Grammar police, real mature.
What are Harvard’s plans for this building? They’re going to do something with it in the next 50 years. Something clever? I have a clever, shovel ready, economic stimulus idea — Sell the building to someone how will develop the building and allow small, innovative businesses to move in. This building sits at the gateway to Boston and the only impression it presents is one of decay and neglect.
Oh, come off it. NOBODY is buying anything and developing it right now. Who is Harvard going to sell it to? Why would they take some kind of huge loss on such a proposition as opposed to holding on to it until they can afford to improve it and use it for their own needs? Why would a "small, innovative business" want to move into Allston, *especially* if it means that Harvard is retracting further back into Cambridge away from them?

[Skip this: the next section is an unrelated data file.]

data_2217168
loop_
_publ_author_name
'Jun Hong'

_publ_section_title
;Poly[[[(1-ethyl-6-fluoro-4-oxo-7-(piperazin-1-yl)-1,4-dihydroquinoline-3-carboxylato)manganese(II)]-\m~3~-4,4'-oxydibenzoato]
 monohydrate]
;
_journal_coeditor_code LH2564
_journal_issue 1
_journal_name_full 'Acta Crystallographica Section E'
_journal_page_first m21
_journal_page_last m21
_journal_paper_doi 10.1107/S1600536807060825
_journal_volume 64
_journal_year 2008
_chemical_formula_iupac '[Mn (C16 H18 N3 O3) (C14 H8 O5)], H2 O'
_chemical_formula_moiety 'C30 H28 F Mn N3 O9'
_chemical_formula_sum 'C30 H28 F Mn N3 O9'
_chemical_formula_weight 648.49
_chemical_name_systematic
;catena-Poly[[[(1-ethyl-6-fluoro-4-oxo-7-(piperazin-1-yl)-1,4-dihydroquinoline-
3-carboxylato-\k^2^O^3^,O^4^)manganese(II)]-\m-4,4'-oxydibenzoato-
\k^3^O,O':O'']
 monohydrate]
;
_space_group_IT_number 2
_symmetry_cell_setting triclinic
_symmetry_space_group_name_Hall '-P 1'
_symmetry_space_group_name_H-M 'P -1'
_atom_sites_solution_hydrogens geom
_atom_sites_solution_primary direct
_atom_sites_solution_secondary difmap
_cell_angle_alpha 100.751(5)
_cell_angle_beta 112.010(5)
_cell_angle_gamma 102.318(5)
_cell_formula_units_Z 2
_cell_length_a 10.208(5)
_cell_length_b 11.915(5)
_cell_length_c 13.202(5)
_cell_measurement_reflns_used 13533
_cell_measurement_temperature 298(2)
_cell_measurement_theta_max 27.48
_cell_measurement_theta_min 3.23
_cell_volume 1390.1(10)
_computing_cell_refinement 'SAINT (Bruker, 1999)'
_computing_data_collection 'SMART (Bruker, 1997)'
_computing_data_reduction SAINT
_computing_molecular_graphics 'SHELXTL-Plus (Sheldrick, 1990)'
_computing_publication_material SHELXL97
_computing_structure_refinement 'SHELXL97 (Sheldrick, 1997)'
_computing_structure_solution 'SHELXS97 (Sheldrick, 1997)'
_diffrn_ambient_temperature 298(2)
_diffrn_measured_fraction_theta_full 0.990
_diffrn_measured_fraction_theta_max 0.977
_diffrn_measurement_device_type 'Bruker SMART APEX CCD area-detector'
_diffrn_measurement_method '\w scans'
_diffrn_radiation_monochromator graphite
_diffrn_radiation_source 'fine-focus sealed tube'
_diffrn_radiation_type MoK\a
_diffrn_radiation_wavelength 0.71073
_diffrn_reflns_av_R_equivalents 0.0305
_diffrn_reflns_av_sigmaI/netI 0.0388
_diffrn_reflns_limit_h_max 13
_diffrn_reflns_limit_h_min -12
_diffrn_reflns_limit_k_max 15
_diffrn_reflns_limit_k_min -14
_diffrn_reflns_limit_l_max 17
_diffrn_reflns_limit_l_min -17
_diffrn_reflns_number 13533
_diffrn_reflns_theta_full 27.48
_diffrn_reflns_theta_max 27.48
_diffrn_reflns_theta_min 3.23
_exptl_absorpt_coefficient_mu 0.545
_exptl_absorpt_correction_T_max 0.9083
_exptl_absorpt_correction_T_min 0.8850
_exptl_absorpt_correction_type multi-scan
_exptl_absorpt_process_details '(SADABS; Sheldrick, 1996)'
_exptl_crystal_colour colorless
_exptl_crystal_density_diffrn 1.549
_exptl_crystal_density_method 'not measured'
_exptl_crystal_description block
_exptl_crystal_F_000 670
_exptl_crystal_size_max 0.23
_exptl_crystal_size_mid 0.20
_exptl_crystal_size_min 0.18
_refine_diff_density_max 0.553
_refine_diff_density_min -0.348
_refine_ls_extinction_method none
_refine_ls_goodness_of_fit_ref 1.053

Look, I'm sure there are plenty of valid reasons to be disappointed with the way Harvard's Allston campus plans have turned out. But concocting completely nonsensical "it's SO simple" solutions just to prop up a strawman and beat the stuffing out of it as if you've got the world figured out is cathartic only, at best.
PS - If you want to stop the squatters, call the cops and tell them the vacant building has been broken into. They'll check it out and then call the owners to come and repair the lock on the door. Otherwise, it's just more semi-retarded ranting...but I'm sure you'll get a regular fist-shake-at-the-sky out of it as nobody does anything about it since nobody is going to fix it unless they know that it's broken.
Make it a Harvard-sponsored small-business incubator. It is very close to the Business School, after all. Surely some of their students can work creatively in this area?
We really could use an incubator. But more than office space and shared photocopiers and receptionists (people don't much need those anymore), we need angel&VC funding and business networking.
I was just talking about this with a business contact yesterday. He brought a lot to the table, and he was pitching some viable ideas and asking for my help on the technical side. I was capable of doing the technical viability and project estimating, and of assembling a team, but I had to tell him I couldn't afford to do that right now without at least minimal funding during that process.